India’s migrant exodus: Media and liberals attempt to use national crisis to destabilize Modi government amid lockdown
Thousands of poor migrants were seen crowding a bus station in Delhi on Saturday, with little choice but to completely ignore the rules on maintaining ‘social distancing’ — one of the necessary steps taken across the world to ‘flatten the curve’ of the novel coronavirus outbreak. Similar scenes were witnessed in other provinces, too, as migrants attempted to make their way out of cities and back home.
It seems this mass movement has been sparked mostly by fear. These migrants, already poor, have been left with no money in their pockets — and with work no longer readily available, it’s become even harder for them to feed themselves, let alone their families.
Controlling the flow of migrants is a serious challenge for both the centralized union government and the provinces, which have been forced to take more action to ensure adequate arrangements to provide food and shelter. The lockdown, which prompted their exodus in the first place, was enforced to curb the spread of a viral infection amid a global pandemic — and clearly, any mass movement of people travelling tightly together carries the risk of spreading the illness and bringing it back to their native villages.Also on rt.com Lockdown India still appears to be staving off Covid-19 – but will it last?
Like the cities, many of India’s rural regions are also densely populated, which makes social distancing a continued challenge when they arrive home. This may give rise to the worst-case scenario — community transmission of the virus within the villages, which could quickly spiral rapidly out of control.
It’s no secret that India’s rural healthcare systems are largely in poor condition — and if the virus does reach the villages, it will be a Herculean task for the country to contain the pandemic. Many are already taking steps to avoid that possibility. The Uttar Pradesh government has been in talks with 60,000 village panchayats to work out the logistics for a mandatory quarantine of returning migrants.
There is no doubt that this uncoordinated mass departure from the cities is a result of the failure of policymakers at both the centre and state levels, who somehow all failed to properly anticipate the consequences of a national lockdown.
Scoring political points
Yet, what we are seeing play out is a one-sided blame game by India’s left-leaning liberals and much of Western media, which want to place all responsibility for the disarray at the feet of Prime Minister Narendra Modi. These groups have tried their best to use the situation as an opportunity to destabilize the Modi government and blame him entirely for the fallout from the lockdown; whether that be the dangers posed by the mass gatherings or the treatment of migrants by police along the way. In their minds, it is all the fault of Modi alone.Also on rt.com India & Pakistan convert trains into mobile Covid-19 hospitals (PHOTOS, VIDEOS)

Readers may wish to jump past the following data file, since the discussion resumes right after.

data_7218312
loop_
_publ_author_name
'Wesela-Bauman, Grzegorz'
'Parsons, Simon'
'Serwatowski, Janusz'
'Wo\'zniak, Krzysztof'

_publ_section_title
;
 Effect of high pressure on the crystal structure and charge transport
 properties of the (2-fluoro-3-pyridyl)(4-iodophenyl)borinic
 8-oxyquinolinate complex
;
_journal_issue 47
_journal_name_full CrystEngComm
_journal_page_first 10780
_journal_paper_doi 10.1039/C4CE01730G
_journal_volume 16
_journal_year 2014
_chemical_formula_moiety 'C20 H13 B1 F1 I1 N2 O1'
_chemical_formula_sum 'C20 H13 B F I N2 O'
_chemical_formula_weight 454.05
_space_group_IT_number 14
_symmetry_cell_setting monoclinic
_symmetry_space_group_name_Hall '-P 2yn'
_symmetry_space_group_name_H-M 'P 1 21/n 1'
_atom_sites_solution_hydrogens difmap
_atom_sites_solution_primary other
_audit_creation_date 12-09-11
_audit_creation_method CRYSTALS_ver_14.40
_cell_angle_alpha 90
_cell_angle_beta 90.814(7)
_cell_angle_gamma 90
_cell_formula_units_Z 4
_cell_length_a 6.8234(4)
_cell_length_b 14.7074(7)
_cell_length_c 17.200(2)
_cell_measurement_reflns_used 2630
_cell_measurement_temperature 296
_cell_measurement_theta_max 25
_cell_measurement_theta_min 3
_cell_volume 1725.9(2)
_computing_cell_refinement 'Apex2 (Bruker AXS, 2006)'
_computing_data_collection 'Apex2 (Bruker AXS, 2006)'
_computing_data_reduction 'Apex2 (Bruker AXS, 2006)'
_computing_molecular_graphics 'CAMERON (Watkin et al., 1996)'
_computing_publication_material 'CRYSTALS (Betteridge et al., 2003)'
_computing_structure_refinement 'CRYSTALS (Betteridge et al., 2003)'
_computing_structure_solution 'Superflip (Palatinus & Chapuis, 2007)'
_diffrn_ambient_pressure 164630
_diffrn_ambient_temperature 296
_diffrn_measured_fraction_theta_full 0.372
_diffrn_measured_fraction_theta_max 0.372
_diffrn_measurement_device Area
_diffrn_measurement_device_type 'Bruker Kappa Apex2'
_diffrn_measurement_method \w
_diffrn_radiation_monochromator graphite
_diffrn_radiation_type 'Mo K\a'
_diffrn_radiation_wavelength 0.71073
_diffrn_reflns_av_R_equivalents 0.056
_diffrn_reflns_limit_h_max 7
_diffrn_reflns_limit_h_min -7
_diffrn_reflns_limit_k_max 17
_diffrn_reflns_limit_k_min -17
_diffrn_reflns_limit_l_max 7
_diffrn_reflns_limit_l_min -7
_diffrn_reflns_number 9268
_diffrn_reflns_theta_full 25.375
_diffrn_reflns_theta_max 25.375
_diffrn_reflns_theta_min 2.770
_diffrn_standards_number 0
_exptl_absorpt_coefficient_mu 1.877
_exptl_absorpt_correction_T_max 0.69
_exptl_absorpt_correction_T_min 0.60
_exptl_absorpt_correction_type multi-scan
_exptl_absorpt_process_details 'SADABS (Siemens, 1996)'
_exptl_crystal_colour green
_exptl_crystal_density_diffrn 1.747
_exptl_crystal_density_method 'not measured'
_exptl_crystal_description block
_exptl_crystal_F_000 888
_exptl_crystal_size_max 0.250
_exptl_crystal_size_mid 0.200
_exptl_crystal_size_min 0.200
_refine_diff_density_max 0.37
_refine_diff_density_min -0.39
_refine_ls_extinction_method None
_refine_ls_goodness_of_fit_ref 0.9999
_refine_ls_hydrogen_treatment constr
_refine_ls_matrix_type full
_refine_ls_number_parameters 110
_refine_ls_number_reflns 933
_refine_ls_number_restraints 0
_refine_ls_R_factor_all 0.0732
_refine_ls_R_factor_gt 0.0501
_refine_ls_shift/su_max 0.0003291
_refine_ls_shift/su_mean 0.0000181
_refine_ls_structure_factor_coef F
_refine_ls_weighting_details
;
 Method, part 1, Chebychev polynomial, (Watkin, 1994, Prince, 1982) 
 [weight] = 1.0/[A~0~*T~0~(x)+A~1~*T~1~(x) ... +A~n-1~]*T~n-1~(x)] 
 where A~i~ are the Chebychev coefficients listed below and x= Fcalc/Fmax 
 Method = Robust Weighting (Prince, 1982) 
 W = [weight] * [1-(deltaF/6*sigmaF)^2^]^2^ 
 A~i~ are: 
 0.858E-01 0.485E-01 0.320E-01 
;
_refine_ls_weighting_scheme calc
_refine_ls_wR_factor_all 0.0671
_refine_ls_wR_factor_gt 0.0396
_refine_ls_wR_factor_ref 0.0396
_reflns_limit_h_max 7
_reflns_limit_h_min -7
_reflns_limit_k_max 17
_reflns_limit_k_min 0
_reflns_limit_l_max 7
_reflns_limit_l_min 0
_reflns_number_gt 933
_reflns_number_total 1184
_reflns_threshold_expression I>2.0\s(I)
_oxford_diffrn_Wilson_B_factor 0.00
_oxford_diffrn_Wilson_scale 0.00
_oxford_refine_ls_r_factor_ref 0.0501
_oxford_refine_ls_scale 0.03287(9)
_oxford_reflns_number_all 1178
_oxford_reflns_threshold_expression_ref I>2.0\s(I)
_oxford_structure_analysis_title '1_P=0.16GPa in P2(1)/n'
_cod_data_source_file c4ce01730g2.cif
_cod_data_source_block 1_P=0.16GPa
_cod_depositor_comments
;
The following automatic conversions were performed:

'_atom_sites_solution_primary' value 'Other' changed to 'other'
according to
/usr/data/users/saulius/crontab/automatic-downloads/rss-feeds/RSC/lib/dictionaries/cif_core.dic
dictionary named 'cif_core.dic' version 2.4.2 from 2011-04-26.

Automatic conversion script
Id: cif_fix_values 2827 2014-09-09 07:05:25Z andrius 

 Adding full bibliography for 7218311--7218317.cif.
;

The reality is that the national lockdown was a harsh but necessary move — taken after many provincial governments, like Punjab and Rajasthan, had already announced their own lockdowns. Indeed, almost the entire country was experiencing either complete or partial lockdown before Modi’s announcement came. In that context, it is hardly justifiable to lay all the blame at Modi’s door when state governments are equally responsible for failing to properly prepare and assuage the fears of migrant workers.
It is true that many poor Indians are finding it increasingly difficult to buy essential daily food items and that police in many areas are using excessively harsh force at such a sensitive and critical time — yet that is the only story being told by India’s liberals and Western media. In many places, police are also helping the needy by distributing food. Vehicles are filled with fruits and vegetables and operating as grocery stores and ATMs are functioning properly.
But the positive stories get ignored, as liberal media choose to highlight only the chaos, cynically utilizing a crisis to damage Modi politically.Also on rt.com WATCH: Migrant workers & their families forced to take open-air CHEMICAL BATH in Indian city
Time for a joint effort
While he has plenty of critics, it is undeniable that many policies implemented by Modi over the last six years of his rule may be crucial in helping India to fight this pandemic and ease the problems created by the mass exodus of migrants. For instance, his ‘Clean India’ program which has led to major advances in sanitation across the country and his 'Modicare' health insurance scheme for the poorest Indians place India in a better position to fight the epidemic than it might otherwise have been.
Of course, it remains to be seen whether the central and the state governments are able to utilize these policies to properly overcome what is going to be an enormous challenge.
Modi has appealed to Indians to maintain social distancing. He has apologized to the country for implementing the lockdown and explained its necessity. Provincial leaders, cutting across all political ideologies, are trying their best to overcome the current challenges. It is a time for national unity and a joint effort rather than political point-scoring.
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The statements, views and opinions expressed in this column are solely those of the author and do not necessarily represent those of RT.